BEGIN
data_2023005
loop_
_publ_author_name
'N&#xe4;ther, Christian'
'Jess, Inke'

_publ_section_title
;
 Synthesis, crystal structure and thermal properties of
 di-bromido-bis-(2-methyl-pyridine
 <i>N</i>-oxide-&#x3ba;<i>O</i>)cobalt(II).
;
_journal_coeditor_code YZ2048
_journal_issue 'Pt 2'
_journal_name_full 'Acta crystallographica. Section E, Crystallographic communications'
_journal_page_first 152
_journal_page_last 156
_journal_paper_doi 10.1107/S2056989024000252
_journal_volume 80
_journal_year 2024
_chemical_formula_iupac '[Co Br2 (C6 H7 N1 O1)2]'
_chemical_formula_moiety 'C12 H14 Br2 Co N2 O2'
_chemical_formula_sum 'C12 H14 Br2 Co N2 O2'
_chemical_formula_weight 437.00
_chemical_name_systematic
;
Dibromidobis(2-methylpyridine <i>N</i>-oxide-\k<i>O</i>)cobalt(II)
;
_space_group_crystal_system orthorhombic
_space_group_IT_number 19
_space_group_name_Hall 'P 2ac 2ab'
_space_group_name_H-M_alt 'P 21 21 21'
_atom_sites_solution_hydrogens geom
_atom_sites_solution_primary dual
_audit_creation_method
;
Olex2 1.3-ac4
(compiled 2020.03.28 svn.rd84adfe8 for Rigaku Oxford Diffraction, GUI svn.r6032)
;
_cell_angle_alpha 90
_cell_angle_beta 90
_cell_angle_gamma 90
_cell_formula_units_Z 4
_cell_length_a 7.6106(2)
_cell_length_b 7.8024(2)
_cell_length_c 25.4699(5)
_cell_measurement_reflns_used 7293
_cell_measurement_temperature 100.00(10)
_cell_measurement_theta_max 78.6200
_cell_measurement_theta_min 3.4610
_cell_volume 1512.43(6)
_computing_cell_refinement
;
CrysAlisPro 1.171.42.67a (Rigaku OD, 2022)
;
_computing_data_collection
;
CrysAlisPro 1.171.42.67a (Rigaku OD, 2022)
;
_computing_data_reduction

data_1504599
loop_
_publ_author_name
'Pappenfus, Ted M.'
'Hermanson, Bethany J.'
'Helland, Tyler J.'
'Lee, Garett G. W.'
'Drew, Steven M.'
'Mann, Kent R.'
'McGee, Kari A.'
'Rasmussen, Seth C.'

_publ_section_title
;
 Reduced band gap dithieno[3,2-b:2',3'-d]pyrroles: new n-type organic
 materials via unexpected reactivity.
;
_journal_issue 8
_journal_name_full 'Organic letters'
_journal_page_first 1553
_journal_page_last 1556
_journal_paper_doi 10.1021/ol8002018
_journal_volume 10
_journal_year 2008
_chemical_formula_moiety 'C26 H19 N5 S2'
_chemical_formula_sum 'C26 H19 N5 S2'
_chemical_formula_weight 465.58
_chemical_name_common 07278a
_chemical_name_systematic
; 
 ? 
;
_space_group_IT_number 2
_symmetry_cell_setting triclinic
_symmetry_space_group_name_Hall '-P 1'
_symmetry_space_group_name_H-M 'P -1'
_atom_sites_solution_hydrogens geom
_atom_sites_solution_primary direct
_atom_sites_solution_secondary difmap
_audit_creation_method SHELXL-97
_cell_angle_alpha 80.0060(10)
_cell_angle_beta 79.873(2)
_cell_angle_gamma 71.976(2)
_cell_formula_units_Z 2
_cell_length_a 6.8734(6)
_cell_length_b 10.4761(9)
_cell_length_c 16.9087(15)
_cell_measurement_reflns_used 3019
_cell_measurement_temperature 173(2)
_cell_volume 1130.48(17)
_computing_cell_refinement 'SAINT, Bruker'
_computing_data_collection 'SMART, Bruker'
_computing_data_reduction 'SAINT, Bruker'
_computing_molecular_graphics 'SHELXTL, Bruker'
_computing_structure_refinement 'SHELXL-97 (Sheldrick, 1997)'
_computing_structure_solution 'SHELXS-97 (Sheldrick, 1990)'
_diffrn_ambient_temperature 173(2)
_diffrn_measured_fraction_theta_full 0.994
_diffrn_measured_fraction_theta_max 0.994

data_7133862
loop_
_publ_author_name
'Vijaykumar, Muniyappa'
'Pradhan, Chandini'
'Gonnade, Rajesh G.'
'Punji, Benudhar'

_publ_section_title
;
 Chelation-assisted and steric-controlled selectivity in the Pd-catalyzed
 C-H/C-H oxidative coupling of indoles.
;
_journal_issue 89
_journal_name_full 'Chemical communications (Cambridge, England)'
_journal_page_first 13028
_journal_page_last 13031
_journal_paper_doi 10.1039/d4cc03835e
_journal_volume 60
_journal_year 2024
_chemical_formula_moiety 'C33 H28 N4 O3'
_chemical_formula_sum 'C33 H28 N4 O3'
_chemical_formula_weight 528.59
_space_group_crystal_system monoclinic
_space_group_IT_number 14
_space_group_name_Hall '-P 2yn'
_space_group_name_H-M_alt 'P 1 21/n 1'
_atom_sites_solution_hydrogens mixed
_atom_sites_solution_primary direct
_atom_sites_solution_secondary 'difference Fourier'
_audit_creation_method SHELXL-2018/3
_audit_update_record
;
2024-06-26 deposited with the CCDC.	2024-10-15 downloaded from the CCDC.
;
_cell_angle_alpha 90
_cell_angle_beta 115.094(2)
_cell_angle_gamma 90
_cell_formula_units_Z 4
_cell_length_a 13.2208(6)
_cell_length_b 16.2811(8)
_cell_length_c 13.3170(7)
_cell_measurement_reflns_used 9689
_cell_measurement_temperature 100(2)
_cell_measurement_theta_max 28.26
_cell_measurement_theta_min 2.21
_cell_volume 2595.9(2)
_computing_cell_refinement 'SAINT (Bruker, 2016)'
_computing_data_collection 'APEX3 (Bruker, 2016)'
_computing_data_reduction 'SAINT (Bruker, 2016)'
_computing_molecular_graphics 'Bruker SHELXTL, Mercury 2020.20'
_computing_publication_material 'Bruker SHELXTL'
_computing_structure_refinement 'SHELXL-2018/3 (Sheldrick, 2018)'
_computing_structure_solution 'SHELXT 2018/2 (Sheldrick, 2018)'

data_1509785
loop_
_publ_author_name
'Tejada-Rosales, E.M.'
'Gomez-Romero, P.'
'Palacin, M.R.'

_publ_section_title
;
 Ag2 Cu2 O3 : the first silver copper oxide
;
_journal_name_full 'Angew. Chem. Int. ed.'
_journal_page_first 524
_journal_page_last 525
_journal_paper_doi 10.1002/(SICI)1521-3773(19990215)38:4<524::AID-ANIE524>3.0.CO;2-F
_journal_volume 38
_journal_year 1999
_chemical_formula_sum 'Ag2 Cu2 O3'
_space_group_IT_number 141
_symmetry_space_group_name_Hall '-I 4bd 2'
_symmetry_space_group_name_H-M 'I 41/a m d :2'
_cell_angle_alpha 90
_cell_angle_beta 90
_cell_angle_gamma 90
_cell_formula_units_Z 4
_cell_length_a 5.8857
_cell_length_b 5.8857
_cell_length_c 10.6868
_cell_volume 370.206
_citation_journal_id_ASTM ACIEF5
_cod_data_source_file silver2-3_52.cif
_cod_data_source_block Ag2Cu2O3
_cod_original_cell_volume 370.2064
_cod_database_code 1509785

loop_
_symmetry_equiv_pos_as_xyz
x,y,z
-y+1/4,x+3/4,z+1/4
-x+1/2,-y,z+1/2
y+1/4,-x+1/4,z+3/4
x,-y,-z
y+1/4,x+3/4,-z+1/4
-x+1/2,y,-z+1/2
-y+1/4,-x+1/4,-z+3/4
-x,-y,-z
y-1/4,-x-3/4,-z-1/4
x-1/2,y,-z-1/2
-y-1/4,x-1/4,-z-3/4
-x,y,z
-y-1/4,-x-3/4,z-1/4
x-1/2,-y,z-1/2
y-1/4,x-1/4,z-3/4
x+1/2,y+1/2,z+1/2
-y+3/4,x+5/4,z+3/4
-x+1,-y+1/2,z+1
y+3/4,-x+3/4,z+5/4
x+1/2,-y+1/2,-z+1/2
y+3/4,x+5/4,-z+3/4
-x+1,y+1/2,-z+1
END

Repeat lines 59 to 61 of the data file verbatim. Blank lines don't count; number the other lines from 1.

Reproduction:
_computing_data_reduction

data_1504599
loop_